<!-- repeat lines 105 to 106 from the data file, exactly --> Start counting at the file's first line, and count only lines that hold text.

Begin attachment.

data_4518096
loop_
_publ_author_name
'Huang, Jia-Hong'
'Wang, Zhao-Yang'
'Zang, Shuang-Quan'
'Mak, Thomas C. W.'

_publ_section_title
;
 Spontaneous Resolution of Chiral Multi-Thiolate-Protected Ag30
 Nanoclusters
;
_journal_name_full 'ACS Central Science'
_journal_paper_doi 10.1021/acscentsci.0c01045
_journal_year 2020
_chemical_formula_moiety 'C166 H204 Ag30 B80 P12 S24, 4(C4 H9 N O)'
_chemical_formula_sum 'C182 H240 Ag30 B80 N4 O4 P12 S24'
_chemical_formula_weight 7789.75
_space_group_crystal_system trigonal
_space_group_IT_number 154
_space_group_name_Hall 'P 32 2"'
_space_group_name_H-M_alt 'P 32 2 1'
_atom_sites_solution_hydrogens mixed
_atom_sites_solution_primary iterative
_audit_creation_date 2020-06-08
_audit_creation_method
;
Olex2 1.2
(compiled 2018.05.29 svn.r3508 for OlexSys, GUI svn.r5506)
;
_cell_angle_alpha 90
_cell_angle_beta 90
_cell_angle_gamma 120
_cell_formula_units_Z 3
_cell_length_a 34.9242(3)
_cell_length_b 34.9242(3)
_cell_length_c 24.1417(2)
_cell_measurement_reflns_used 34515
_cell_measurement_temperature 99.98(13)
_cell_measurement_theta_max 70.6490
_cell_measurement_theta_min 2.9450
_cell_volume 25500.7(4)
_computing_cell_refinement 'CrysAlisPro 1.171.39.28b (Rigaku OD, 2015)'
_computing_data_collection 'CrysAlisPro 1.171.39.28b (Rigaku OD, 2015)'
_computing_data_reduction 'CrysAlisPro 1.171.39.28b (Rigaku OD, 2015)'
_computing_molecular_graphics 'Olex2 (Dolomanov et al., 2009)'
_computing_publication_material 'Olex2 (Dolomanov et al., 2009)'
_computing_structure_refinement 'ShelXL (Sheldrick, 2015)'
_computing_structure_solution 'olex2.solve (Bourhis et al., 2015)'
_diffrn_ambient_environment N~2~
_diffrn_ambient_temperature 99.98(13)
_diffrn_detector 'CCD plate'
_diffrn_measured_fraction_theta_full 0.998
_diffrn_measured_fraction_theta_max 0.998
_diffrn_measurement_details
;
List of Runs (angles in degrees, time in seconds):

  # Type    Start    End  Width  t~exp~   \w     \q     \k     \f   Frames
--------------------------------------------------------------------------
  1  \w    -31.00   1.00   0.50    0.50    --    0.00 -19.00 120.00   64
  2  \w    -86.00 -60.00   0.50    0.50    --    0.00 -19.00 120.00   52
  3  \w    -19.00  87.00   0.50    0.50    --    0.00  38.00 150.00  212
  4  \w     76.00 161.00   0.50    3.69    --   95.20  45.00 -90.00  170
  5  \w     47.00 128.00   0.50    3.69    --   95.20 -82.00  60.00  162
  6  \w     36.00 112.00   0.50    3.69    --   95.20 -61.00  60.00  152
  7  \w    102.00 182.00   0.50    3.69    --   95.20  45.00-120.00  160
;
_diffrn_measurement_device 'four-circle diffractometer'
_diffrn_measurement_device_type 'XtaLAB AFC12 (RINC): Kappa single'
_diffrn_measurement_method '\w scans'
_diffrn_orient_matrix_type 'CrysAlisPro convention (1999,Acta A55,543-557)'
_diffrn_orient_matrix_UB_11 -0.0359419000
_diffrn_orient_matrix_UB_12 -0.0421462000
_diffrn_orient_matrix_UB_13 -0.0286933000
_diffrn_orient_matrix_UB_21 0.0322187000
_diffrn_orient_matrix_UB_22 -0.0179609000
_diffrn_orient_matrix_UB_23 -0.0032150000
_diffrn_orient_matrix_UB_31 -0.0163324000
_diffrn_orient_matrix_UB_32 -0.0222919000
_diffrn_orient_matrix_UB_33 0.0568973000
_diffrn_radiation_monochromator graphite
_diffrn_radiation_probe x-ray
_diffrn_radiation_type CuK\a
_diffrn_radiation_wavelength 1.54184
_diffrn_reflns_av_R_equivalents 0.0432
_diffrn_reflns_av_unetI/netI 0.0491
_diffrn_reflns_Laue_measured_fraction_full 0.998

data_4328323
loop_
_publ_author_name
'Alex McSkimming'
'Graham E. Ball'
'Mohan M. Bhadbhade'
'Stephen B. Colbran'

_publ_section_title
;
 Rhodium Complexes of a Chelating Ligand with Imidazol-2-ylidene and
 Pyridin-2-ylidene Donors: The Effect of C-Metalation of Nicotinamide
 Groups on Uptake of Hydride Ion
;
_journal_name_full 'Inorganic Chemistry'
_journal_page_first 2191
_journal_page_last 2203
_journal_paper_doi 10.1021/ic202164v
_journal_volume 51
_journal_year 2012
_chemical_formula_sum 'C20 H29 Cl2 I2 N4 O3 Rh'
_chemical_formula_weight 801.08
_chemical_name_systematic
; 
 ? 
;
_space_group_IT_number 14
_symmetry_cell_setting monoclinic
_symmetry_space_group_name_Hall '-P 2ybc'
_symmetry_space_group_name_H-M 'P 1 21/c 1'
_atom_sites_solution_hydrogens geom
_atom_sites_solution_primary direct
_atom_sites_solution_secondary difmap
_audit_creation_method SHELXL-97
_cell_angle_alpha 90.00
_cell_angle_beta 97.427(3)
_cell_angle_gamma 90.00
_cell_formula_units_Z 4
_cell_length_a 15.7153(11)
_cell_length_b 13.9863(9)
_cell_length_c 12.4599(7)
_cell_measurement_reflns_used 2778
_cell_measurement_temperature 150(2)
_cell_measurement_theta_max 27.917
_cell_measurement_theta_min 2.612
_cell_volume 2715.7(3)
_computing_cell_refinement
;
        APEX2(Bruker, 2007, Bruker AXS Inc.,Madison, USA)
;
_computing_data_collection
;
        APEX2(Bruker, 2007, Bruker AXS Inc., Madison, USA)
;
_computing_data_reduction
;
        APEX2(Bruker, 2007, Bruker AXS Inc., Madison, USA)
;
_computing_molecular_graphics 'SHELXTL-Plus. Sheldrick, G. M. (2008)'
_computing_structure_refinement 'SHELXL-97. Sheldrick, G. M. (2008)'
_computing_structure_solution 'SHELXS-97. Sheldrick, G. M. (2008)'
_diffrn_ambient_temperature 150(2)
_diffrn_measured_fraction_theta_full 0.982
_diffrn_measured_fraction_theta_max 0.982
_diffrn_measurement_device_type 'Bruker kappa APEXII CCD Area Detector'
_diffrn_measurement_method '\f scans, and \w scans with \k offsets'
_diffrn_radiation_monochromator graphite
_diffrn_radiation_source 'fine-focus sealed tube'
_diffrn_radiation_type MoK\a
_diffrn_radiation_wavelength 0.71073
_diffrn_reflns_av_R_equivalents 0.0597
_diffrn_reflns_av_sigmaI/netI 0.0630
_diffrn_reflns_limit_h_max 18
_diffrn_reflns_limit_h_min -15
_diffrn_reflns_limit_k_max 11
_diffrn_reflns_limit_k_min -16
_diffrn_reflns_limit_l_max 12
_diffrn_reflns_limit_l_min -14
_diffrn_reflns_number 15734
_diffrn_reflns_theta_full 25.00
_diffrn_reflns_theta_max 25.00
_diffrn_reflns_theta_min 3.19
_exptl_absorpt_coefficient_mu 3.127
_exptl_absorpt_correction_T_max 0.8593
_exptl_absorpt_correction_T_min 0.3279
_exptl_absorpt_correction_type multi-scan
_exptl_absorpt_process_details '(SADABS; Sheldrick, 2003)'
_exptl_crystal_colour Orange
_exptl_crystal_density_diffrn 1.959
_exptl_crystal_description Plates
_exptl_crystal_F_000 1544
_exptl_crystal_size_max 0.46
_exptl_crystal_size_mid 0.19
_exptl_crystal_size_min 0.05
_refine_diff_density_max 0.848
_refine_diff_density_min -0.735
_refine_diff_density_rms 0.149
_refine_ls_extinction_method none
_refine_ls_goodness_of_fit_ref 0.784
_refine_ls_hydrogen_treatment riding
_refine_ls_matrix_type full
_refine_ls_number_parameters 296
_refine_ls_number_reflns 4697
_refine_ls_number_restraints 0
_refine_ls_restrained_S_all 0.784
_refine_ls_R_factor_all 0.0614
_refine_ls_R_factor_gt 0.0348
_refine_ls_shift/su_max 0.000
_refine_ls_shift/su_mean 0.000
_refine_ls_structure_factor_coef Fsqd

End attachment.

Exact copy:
_journal_volume 51
_journal_year 2012